Barbara Kiser reviews five of the week's best science picks.
The Secret of Our Success: How Culture Is Driving Human Evolution, Domesticating Our Species, and Making Us Smarter
The force propelling Homo sapiens down its unique evolutionary pathway is “culture-gene coevolution”, avers anthropologist (and aerospace engineer) Joseph Henrich. Over time, he posits, the need to acquire “adaptive cultural information” expanded the human brain, and societies' “collective brains” in turn shaped human culture. Integrating insights from cognitive psychology, experimental economics, history and ethnography, this limber and lucid study concludes that we face a major transition into a new type of animal.
Cultural historian Peter Davidson enters the twilight zone, tracing the crepuscular in science, psychology, history and the arts. Considering the 60th parallel north, around which “long evenings and protracted sunsets stretch”, Davidson probes aspects of this transitional state, including visual perception during the stages of twilight (civil, nautical and astronomical); dusk as a metaphor for crisis in Charles Dickens's Bleak House; the proliferation of gilt and mirrors in the murky pre-electric era; and the poet Gerard Manley Hopkins' observations of anti-crepuscular rays, published in Nature.
London's 'pea-soupers' — opaque, yellowish smogs — were an environmental catastrophe, a cloak for nefarious activities and an artistic inspiration. An odiferous wig of soot from coal fires, sulfur dioxide and mist settled regularly over the city from the 1840s to the 1960s. In this richly nuanced history, scholar Christine Corton takes us from polymath Robert Hooke spotting a pall of smoke over London in 1676 through the killer fogs that felled zoo animals, spurred crime and caused traffic accidents, and that ultimately galvanized scientists and the government to craft the 1956 Clean Air Act.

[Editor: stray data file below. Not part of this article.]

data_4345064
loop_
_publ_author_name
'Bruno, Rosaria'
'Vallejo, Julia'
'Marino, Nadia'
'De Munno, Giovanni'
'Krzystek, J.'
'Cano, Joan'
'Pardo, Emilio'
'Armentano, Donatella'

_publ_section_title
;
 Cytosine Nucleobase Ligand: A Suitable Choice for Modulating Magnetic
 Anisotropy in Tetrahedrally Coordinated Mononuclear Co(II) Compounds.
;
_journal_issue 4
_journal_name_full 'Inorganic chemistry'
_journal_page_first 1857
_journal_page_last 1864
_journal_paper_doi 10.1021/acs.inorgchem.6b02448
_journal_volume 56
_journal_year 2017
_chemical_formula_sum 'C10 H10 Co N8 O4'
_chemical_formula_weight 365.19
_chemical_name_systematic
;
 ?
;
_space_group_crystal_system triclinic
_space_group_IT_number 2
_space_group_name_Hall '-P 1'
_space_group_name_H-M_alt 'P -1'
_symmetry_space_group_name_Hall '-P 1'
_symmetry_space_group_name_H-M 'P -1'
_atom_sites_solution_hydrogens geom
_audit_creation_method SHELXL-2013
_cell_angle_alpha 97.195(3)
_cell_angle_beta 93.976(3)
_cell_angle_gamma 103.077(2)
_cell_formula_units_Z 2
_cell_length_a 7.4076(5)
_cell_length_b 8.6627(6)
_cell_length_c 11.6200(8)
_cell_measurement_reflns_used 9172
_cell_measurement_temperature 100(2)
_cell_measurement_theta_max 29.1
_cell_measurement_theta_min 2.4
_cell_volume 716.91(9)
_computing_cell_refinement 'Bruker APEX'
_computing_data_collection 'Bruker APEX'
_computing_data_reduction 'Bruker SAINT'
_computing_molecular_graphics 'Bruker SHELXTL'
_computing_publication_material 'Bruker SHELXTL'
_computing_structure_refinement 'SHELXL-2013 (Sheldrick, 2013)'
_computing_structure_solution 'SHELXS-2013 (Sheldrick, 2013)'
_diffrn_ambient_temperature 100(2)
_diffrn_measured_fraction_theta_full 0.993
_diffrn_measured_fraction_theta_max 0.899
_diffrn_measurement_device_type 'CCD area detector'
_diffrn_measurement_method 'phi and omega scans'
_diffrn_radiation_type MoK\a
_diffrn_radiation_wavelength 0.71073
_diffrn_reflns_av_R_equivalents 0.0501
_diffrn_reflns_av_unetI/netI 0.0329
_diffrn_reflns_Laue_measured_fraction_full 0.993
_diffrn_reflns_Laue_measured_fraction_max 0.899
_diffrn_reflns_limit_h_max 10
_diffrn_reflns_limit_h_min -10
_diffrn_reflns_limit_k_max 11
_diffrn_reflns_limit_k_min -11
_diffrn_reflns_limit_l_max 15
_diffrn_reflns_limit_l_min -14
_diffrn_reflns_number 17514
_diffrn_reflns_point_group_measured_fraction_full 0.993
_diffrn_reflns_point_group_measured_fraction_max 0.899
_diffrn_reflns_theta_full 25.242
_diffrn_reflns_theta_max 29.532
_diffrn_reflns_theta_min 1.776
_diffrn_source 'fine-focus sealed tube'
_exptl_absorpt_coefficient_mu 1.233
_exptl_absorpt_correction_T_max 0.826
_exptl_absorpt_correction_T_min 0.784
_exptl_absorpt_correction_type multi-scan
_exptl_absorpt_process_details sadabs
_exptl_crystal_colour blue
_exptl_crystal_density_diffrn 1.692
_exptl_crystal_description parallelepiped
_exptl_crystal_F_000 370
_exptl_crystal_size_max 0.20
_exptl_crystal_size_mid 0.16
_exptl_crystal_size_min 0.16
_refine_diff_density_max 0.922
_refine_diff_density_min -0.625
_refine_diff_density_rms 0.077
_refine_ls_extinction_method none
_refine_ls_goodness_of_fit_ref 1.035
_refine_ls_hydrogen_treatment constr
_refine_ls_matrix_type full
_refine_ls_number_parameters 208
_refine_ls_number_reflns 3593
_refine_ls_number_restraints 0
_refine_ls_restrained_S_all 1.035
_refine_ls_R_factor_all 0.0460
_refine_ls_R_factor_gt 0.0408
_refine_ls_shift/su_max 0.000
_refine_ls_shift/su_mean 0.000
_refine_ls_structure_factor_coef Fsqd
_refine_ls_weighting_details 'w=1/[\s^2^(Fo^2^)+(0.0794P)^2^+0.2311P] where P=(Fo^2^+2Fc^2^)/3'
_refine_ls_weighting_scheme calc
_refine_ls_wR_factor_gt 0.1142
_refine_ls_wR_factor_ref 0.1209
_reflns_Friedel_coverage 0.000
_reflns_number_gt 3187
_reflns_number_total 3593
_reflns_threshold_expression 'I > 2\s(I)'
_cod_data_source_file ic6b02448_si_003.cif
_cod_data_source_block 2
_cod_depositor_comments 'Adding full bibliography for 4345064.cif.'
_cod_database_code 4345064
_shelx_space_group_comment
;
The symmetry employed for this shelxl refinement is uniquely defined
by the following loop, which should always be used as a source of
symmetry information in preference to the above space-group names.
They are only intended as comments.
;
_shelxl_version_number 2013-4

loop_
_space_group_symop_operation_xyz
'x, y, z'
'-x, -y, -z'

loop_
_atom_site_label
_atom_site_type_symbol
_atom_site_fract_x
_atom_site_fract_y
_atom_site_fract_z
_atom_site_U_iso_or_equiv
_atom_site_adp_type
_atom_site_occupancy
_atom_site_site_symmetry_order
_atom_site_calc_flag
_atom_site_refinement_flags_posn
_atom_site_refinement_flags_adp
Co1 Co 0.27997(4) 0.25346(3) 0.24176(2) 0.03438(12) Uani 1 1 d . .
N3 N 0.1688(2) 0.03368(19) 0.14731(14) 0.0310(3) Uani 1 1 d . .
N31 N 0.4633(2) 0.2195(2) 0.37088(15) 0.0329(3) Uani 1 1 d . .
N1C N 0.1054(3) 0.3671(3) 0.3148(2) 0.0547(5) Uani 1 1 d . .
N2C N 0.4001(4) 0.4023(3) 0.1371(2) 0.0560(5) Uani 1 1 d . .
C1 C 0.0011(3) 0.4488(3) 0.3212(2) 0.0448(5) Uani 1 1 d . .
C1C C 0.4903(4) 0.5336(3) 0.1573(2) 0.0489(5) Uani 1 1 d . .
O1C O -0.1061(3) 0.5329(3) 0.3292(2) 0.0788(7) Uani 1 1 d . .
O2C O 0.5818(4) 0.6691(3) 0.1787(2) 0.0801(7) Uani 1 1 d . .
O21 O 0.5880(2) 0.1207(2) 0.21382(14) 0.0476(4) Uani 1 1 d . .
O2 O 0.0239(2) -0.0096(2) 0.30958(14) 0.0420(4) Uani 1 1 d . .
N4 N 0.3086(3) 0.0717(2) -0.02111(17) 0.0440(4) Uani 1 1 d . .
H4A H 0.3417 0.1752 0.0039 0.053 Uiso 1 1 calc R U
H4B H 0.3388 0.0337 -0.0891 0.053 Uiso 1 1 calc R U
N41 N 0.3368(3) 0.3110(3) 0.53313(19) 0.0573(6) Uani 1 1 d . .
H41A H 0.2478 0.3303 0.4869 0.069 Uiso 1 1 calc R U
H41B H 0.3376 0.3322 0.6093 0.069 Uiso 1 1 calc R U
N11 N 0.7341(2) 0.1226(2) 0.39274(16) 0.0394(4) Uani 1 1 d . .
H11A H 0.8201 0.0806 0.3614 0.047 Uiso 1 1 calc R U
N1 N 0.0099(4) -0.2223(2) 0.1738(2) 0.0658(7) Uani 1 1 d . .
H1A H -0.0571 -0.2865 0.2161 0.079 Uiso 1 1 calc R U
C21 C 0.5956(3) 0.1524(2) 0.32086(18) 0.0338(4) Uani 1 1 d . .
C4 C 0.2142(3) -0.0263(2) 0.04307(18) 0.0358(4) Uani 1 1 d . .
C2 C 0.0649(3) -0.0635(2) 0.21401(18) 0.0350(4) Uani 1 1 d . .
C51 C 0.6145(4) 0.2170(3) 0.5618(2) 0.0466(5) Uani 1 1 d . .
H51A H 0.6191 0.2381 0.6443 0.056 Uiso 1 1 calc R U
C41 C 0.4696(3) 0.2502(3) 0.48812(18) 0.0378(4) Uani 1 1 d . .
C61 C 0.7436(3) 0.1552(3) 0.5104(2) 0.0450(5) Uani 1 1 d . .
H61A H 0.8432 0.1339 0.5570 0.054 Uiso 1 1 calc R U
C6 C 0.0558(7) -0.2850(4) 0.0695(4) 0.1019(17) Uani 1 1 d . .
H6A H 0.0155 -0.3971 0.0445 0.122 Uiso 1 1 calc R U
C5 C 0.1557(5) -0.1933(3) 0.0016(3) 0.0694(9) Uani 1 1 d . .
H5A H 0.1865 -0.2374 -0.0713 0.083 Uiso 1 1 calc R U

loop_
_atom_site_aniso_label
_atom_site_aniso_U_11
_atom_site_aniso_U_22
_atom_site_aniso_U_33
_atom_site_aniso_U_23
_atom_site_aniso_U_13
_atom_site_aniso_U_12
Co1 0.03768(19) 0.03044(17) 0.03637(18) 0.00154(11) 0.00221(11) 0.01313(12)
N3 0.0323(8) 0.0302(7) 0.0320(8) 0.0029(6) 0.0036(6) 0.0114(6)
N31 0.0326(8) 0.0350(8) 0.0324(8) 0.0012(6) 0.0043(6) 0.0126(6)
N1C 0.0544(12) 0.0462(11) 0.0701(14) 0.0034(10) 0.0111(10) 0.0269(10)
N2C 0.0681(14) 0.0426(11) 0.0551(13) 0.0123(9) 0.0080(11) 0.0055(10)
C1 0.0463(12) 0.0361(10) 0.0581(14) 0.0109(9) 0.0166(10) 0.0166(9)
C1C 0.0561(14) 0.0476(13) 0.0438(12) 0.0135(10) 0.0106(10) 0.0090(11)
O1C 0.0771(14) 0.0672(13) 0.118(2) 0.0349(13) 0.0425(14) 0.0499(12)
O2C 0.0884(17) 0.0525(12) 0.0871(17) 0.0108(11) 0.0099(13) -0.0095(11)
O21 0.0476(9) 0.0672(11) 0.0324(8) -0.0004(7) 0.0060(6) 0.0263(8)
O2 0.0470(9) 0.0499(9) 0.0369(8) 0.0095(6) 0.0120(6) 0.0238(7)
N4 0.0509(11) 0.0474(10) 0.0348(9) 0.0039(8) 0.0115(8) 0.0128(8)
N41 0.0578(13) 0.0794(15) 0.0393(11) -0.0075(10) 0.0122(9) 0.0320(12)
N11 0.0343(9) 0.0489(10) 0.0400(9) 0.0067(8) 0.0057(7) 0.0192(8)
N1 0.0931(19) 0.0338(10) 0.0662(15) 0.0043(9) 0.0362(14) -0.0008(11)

The Secrets of Sand: A Journey into the Amazing Microscopic World of Sand
Beachcombers take heed: the real treasure is stuck to your soles. Sand — as cell biologist Gary Greenberg, microscopist Carol Kiely and science curator Kate Clover show in this delightful coffee-table book — is dazzling, from star-shaped forams to egg-like ooids. To photograph these minuscule jewels rock-polished by wind and surf, Greenberg used 3D microscopes and smart lighting. A stunning extra are images of the lunar dust particles that Kiely studies, including glassy spherules from extinct fire-fountain volcanoes.
Another year, another superb volume in this infographics series edited by journalist Gareth Cook; cultural curator Maria Popova (of blog 'Brain Pickings') guest-introduces. 'What Do Americans Speak?' (Slate, 13 May 2014) offers an eye-popping map showing the third most commonly spoken language in each US state — in Michigan, that is Arabic — and Nature's own 'Born Here, Died There' (Nature http://doi.org/8xg; 2014) explores dynamic patterns in cultural history through an elegant animation.